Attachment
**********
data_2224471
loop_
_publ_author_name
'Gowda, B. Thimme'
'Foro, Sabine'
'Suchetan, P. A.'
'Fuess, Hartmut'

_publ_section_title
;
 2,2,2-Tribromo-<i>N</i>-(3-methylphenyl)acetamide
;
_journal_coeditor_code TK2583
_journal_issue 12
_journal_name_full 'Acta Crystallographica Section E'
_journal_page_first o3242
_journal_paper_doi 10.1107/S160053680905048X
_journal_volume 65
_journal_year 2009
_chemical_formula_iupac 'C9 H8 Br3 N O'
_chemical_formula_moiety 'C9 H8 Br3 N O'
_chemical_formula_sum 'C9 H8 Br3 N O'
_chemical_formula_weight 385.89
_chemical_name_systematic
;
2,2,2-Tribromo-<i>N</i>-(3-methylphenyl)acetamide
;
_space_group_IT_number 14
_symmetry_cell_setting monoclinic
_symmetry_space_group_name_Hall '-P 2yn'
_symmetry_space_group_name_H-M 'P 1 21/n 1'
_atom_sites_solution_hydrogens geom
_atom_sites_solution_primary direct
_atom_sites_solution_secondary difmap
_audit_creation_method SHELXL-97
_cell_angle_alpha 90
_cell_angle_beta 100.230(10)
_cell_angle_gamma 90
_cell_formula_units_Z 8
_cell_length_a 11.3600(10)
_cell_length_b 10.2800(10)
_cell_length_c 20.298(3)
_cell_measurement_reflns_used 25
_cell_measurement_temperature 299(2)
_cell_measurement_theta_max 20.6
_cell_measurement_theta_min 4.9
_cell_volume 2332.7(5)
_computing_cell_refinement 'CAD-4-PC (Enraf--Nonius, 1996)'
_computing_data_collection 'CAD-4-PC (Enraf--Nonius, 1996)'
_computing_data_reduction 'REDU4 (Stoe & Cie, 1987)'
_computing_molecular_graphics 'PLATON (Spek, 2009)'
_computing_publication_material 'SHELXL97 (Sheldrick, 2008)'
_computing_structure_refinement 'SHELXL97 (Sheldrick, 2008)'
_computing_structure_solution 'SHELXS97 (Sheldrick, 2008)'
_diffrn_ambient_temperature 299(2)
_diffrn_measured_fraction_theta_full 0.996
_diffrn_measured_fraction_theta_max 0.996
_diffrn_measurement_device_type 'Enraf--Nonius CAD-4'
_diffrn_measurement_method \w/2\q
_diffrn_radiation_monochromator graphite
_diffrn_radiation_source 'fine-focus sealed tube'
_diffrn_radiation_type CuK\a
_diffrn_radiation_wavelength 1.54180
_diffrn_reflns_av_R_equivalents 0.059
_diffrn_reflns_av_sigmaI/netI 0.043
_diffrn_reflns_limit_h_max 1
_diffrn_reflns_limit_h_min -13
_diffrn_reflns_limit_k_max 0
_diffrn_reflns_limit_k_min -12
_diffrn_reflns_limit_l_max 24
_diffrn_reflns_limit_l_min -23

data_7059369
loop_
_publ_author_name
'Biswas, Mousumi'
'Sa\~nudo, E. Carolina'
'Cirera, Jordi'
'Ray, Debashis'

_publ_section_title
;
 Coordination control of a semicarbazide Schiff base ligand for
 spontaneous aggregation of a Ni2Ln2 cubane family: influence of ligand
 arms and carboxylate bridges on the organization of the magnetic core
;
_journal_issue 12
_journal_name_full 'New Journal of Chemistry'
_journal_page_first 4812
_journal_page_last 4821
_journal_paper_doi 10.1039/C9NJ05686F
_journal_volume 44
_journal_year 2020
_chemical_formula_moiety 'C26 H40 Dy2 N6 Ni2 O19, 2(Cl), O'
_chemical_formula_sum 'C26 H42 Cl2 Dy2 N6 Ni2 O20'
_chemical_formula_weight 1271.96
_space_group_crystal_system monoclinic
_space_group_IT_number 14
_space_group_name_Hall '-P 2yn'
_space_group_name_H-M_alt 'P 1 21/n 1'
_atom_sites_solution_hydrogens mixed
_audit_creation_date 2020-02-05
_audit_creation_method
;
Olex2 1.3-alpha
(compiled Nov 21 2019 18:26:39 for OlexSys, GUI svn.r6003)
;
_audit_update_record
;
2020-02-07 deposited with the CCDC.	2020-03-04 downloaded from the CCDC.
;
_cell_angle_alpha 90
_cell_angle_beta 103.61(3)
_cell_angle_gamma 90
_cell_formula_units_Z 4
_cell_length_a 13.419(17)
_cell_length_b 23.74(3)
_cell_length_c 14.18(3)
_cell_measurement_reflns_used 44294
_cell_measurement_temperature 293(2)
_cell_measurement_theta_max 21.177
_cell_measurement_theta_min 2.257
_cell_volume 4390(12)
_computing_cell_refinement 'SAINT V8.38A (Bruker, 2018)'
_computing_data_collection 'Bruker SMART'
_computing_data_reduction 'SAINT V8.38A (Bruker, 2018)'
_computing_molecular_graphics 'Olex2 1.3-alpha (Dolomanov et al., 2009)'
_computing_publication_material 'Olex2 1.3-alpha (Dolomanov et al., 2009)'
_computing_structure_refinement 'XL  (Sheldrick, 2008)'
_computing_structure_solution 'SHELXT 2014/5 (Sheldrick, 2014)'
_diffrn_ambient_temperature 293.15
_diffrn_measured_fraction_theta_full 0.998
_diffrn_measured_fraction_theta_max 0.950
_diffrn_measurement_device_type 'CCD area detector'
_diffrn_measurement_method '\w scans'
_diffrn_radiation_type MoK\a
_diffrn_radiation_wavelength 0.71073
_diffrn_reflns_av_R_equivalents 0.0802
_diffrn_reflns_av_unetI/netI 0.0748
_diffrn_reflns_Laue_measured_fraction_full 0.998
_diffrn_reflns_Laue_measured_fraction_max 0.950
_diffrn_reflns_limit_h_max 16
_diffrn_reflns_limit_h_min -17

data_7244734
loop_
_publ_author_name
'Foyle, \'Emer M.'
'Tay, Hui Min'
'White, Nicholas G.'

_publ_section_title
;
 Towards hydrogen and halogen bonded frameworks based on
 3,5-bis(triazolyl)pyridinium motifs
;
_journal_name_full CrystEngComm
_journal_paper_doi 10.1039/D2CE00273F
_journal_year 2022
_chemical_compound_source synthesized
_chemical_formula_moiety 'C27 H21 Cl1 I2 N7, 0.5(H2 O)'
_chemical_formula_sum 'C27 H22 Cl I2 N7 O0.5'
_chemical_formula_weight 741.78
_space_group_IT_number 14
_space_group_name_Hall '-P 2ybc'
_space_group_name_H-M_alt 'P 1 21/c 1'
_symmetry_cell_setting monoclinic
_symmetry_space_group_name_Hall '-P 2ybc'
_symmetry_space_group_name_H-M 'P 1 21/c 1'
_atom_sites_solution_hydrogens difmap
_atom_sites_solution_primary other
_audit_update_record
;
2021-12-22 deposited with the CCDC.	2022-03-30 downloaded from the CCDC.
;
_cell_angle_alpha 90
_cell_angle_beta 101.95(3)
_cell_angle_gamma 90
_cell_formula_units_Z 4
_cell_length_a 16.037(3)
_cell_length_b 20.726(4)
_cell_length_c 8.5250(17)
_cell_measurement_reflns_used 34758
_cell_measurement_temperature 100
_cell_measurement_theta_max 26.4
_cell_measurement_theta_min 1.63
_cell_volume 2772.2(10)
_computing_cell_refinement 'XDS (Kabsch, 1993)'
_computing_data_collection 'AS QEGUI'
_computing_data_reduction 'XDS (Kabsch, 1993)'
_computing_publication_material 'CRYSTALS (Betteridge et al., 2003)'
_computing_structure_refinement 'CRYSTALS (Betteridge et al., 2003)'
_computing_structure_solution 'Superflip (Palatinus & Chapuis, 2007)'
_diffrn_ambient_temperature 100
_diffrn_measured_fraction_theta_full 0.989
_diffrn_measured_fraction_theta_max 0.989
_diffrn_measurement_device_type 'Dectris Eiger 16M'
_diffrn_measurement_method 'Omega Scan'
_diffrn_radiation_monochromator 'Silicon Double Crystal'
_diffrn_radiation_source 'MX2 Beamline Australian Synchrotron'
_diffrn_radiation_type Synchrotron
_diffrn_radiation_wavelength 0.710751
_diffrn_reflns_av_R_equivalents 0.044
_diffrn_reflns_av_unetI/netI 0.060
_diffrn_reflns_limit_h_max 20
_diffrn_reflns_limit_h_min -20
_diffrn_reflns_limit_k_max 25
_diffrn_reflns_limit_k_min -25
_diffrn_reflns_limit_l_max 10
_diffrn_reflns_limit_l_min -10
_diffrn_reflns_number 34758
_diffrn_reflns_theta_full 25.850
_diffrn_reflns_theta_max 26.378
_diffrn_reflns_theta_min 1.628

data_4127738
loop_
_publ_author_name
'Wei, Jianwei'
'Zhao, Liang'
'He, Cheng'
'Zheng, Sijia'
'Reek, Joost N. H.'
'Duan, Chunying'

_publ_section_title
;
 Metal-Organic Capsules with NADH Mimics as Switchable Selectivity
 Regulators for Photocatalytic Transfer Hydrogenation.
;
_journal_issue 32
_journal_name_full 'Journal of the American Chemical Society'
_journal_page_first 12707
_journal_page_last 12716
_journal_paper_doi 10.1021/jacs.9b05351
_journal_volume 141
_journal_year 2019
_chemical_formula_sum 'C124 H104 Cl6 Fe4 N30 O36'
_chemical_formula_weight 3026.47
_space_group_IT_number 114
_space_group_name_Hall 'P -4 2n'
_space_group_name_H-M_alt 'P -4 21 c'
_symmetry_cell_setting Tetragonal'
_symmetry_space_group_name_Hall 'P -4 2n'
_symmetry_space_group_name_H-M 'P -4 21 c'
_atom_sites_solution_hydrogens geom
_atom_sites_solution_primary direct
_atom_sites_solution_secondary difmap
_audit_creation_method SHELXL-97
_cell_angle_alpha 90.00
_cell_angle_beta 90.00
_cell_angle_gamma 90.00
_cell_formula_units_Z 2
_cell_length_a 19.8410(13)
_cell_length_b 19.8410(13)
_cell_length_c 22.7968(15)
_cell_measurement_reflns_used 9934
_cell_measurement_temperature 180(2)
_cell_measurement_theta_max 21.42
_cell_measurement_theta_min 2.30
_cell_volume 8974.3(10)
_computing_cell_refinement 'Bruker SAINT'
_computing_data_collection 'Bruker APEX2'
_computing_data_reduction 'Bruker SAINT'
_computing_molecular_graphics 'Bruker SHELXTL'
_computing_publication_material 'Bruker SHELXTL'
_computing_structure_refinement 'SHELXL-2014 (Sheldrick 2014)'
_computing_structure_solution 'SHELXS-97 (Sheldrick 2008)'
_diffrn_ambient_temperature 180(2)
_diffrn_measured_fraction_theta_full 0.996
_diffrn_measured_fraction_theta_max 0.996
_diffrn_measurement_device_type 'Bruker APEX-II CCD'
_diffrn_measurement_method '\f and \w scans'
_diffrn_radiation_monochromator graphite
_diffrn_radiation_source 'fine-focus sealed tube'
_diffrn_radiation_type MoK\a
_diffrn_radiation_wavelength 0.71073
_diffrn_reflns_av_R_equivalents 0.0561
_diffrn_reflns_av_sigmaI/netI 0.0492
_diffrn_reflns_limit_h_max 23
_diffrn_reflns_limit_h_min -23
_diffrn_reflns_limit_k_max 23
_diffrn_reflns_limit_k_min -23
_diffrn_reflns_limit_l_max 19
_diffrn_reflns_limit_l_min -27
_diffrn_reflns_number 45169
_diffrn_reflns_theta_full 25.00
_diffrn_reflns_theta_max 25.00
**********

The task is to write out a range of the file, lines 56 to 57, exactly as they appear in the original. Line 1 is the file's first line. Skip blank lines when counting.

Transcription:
_diffrn_measured_fraction_theta_max 0.996
_diffrn_measurement_device_type 'Enraf--Nonius CAD-4'